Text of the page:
What happens to cattle once they reach the feedlot? Because this stage of the cattle rearing process is conducted largely ‘behind closed barn-doors’, there are many misconceptions and a great deal of misinformation about what actually goes on.
In previous posts on this blog we’ve provided a variety of feedlot facts to help people understand what the feeding stage involves, and the level of animal care that goes into raising the finest beef.
Here are three of the most common misconceptions, and the true facts:
Myth #1: Cows are crammed into feedlot pens with hardly any room to move
And every pen even contains a dry-bedded mound so there is a high, dry spot for cattle to rest in even the wettest weather.
Myth# 2: Feedlots are causing climate change
Cattle release methane during the process of digestion. But, according to Alberta Agriculture and Forestry:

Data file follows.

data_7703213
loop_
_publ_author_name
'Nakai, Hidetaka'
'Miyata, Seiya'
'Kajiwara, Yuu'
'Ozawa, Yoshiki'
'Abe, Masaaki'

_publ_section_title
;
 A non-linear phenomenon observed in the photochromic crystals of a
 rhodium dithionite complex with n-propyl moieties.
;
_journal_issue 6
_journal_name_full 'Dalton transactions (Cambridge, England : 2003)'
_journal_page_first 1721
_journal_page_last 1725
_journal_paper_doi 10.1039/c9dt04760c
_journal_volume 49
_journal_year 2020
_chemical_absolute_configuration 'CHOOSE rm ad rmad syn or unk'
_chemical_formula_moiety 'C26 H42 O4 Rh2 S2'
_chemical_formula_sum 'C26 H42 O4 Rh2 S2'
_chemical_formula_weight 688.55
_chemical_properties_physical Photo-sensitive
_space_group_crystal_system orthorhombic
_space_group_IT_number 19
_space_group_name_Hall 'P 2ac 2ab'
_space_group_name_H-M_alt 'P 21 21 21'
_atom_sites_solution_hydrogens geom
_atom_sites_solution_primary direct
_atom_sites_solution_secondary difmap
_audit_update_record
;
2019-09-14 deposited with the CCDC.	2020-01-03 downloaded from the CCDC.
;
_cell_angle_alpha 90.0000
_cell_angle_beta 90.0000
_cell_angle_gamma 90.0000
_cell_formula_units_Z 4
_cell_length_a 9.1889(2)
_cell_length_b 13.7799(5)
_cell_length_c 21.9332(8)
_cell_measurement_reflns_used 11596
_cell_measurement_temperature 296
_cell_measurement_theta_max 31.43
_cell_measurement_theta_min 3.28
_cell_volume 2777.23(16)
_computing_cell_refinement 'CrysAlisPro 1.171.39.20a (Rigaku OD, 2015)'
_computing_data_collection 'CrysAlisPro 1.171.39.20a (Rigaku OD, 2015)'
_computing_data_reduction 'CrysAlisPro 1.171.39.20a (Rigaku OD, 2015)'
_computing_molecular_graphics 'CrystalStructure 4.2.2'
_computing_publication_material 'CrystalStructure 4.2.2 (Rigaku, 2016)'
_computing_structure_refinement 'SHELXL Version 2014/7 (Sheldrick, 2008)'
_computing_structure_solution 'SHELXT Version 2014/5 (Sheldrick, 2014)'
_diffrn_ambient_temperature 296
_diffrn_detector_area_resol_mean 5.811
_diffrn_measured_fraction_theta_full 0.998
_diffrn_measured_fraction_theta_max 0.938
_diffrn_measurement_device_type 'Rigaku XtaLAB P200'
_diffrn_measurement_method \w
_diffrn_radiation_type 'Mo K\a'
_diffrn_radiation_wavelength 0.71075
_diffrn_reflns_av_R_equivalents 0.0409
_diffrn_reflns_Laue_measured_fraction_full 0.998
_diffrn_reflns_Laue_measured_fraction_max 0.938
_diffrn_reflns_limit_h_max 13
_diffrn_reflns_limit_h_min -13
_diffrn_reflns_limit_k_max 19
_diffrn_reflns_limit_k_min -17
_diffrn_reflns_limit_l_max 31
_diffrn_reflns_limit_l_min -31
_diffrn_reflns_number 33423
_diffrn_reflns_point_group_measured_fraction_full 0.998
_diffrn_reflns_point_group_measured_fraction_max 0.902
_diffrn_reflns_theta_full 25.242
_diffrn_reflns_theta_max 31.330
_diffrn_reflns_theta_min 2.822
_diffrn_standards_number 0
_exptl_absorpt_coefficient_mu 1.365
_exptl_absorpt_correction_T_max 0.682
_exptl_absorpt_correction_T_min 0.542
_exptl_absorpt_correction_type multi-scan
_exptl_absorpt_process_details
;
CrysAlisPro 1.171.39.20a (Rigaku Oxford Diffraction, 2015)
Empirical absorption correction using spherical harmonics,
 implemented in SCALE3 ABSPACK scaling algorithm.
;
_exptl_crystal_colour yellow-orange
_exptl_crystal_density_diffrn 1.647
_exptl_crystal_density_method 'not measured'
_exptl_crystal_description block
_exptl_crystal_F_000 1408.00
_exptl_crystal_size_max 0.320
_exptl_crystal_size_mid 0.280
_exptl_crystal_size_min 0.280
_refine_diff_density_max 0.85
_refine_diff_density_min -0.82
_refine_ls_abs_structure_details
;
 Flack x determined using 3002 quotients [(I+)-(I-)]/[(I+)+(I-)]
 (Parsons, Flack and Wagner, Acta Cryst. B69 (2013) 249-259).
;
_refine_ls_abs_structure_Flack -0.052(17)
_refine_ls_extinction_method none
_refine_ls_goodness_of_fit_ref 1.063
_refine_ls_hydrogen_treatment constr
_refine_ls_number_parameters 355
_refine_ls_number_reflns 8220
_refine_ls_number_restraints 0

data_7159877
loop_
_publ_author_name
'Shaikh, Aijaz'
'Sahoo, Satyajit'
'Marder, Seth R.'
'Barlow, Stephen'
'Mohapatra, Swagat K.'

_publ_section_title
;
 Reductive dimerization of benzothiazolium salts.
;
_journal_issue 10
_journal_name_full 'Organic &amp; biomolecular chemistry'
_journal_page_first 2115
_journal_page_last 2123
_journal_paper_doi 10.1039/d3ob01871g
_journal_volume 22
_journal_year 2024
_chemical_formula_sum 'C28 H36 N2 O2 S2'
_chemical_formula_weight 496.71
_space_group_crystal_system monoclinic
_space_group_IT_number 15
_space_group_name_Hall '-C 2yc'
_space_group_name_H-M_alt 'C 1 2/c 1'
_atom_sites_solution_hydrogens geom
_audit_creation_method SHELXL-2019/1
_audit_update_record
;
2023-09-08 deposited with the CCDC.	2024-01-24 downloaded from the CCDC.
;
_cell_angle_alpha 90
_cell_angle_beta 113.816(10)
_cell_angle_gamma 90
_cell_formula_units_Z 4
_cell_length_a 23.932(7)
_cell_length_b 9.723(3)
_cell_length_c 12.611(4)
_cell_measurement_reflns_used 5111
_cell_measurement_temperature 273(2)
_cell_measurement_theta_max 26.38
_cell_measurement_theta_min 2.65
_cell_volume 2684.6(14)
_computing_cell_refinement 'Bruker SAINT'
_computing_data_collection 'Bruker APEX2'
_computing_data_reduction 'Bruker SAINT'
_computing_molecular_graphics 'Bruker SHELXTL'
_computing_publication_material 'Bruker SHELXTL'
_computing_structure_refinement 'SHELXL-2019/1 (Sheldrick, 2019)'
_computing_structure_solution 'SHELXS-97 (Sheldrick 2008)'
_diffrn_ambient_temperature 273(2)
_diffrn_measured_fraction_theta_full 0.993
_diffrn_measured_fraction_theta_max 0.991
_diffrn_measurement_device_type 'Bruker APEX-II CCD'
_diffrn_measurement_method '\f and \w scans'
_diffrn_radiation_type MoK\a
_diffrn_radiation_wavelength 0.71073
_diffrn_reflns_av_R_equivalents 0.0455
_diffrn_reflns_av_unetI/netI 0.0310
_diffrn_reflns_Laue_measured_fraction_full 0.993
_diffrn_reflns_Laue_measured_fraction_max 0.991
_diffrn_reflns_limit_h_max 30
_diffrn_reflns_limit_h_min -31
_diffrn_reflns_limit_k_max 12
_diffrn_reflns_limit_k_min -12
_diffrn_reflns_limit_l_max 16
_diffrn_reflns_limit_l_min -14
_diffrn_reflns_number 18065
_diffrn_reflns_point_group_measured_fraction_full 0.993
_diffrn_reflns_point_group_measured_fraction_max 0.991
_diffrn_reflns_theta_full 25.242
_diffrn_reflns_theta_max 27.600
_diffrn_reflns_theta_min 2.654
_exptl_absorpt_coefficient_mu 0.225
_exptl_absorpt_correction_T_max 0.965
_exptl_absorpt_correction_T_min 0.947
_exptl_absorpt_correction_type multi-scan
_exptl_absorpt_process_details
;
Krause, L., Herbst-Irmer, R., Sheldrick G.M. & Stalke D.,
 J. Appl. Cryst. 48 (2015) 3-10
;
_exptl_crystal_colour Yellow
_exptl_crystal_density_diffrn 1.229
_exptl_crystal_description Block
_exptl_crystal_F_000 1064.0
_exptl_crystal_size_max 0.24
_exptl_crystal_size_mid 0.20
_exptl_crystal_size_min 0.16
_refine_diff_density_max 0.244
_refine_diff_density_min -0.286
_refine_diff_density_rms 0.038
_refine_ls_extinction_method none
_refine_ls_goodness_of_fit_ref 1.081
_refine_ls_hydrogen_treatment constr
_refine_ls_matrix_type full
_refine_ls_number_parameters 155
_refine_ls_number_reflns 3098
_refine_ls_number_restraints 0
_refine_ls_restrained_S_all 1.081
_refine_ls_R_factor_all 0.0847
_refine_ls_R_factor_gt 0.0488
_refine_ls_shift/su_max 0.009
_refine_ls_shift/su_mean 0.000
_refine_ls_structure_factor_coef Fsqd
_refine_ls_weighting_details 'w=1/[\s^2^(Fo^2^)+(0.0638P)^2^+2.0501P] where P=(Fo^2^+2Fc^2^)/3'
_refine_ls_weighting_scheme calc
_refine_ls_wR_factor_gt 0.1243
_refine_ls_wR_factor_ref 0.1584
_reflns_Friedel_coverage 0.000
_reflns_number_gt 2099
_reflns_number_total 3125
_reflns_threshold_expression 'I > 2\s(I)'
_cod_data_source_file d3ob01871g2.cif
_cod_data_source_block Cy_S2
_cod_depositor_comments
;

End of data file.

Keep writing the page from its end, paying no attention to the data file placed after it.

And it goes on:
Myth #3: Cattle are fed an unhealthy diet in feedlots
Healthy cattle are crucial to the feedlot operator’s business.
And fresh, clean water and salt is available to them at all times.
To learn more about Alberta’s cattle feeding industry, check out ‘Feedlots 101: everything you need to know about cattle feeding in Alberta’, ‘Taking the heat off meat: the truth about GHG emissions’ and ‘Feedlot facts: 5 things you might not know’.